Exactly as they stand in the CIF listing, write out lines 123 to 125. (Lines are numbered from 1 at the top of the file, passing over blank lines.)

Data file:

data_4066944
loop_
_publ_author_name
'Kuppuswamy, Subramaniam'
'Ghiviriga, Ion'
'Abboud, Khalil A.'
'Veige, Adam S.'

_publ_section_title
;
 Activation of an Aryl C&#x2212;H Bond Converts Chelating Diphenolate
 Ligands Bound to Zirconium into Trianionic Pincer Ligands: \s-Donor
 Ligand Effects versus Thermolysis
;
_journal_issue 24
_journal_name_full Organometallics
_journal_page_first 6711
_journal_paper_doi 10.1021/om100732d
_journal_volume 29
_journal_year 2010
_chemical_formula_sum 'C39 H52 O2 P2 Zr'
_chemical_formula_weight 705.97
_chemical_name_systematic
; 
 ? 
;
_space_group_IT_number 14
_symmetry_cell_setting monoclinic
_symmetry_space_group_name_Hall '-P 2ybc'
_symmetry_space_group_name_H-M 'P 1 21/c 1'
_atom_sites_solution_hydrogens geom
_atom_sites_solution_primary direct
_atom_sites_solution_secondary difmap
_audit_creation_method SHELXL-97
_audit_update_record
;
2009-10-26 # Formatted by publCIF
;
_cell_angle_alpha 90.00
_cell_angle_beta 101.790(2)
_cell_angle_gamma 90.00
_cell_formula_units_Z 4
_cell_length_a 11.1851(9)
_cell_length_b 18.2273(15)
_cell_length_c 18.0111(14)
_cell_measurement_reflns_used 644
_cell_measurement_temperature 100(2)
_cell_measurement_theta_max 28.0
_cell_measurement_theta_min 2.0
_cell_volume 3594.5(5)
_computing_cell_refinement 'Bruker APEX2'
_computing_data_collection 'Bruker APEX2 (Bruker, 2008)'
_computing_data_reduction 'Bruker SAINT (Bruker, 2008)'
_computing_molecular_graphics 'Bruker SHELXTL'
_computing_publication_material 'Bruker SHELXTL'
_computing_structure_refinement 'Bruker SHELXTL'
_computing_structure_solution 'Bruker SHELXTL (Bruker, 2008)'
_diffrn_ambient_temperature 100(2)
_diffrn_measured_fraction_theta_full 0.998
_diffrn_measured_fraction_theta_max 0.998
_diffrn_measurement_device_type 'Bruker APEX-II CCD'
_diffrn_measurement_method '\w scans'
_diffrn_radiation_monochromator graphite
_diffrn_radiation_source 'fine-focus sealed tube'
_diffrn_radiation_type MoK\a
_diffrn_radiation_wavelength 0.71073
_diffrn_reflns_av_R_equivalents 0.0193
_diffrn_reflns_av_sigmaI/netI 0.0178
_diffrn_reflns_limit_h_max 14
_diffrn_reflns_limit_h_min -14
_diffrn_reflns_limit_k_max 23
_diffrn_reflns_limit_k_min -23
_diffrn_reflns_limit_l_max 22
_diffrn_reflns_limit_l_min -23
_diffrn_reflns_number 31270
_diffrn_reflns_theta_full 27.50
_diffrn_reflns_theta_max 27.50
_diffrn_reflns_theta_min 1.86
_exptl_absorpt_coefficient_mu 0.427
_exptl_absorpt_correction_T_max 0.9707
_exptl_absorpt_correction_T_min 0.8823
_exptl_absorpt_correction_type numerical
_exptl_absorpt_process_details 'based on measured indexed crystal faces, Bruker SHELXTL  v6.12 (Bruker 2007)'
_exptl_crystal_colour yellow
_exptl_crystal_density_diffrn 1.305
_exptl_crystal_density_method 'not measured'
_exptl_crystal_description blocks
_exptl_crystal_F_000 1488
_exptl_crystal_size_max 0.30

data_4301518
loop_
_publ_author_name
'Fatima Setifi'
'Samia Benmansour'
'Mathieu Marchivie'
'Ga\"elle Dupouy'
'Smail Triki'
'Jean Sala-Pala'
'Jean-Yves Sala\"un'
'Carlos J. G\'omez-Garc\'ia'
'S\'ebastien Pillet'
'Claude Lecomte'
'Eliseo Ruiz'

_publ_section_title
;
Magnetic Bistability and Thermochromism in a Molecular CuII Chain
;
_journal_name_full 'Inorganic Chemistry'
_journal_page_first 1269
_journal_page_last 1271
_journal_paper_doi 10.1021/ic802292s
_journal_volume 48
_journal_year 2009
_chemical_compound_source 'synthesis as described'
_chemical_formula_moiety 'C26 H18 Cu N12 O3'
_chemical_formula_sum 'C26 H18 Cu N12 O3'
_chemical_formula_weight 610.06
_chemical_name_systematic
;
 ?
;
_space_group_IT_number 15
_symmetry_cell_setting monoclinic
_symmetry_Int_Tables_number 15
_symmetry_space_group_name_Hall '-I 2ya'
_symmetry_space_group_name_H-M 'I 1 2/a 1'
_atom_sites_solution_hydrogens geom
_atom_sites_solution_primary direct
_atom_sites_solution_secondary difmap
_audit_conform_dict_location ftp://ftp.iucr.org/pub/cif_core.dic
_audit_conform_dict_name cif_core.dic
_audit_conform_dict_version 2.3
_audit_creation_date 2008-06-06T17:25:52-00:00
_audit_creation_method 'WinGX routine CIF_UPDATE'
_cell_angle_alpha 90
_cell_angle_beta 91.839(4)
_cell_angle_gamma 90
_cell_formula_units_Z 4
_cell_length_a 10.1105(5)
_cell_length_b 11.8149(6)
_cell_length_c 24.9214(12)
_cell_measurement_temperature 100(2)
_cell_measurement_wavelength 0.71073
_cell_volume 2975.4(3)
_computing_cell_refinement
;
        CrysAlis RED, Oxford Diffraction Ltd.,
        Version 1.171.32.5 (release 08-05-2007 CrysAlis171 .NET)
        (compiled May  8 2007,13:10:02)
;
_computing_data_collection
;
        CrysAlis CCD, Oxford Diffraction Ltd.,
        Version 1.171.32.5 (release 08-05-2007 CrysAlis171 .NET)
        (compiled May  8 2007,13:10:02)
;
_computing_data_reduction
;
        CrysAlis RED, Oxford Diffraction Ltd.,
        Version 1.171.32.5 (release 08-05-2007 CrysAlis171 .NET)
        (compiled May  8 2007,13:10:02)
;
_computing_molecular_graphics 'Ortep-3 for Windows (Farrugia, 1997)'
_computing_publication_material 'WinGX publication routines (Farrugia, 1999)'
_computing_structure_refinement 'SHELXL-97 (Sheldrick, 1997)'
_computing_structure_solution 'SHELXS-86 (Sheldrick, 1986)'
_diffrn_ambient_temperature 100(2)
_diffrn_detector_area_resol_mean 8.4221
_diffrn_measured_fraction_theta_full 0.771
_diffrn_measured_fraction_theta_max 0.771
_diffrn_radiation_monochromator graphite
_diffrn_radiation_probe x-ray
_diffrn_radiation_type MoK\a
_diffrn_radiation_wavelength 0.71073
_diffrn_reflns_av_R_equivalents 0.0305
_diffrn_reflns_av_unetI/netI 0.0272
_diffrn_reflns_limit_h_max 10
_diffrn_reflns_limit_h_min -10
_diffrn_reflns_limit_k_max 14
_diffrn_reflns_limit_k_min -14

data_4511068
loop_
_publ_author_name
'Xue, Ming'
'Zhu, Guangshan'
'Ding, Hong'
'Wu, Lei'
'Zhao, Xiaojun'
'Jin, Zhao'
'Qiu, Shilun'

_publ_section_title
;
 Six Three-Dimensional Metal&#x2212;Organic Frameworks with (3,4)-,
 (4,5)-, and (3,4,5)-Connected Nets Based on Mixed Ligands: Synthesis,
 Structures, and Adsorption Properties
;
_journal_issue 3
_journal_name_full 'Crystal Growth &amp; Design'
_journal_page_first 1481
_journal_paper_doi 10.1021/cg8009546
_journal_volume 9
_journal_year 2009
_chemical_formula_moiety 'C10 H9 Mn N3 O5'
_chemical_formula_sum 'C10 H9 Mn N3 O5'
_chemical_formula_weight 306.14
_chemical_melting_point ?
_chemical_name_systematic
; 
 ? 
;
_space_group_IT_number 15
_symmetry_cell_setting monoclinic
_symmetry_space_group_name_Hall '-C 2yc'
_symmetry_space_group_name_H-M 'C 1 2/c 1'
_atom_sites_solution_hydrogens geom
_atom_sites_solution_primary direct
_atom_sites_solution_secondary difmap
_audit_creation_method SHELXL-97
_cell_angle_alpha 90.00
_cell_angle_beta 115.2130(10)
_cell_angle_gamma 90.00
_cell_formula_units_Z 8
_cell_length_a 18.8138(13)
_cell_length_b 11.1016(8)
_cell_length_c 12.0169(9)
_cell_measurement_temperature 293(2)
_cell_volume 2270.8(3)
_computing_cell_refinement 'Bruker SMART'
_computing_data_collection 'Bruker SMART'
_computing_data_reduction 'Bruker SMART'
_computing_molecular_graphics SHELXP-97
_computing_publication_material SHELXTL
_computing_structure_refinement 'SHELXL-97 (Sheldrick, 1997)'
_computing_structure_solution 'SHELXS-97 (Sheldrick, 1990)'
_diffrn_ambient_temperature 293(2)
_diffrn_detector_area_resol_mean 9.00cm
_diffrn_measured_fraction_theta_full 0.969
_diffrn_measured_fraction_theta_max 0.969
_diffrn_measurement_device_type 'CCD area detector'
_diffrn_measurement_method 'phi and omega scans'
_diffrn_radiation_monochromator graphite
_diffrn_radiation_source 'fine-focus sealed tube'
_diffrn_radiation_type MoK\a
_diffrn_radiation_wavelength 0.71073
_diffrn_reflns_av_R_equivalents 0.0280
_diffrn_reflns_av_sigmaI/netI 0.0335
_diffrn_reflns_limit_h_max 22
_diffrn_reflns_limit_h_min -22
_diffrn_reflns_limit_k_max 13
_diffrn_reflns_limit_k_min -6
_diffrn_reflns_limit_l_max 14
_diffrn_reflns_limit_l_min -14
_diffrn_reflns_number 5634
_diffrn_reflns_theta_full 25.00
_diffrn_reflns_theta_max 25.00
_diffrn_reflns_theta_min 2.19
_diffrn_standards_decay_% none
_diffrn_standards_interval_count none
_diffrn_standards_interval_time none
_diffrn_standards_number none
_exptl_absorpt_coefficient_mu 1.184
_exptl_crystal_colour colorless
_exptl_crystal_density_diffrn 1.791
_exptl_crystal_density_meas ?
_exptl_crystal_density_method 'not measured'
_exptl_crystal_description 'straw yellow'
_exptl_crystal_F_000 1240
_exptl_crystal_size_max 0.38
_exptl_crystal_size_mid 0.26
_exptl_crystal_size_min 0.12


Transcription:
_symmetry_Int_Tables_number 15
_symmetry_space_group_name_Hall '-I 2ya'
_symmetry_space_group_name_H-M 'I 1 2/a 1'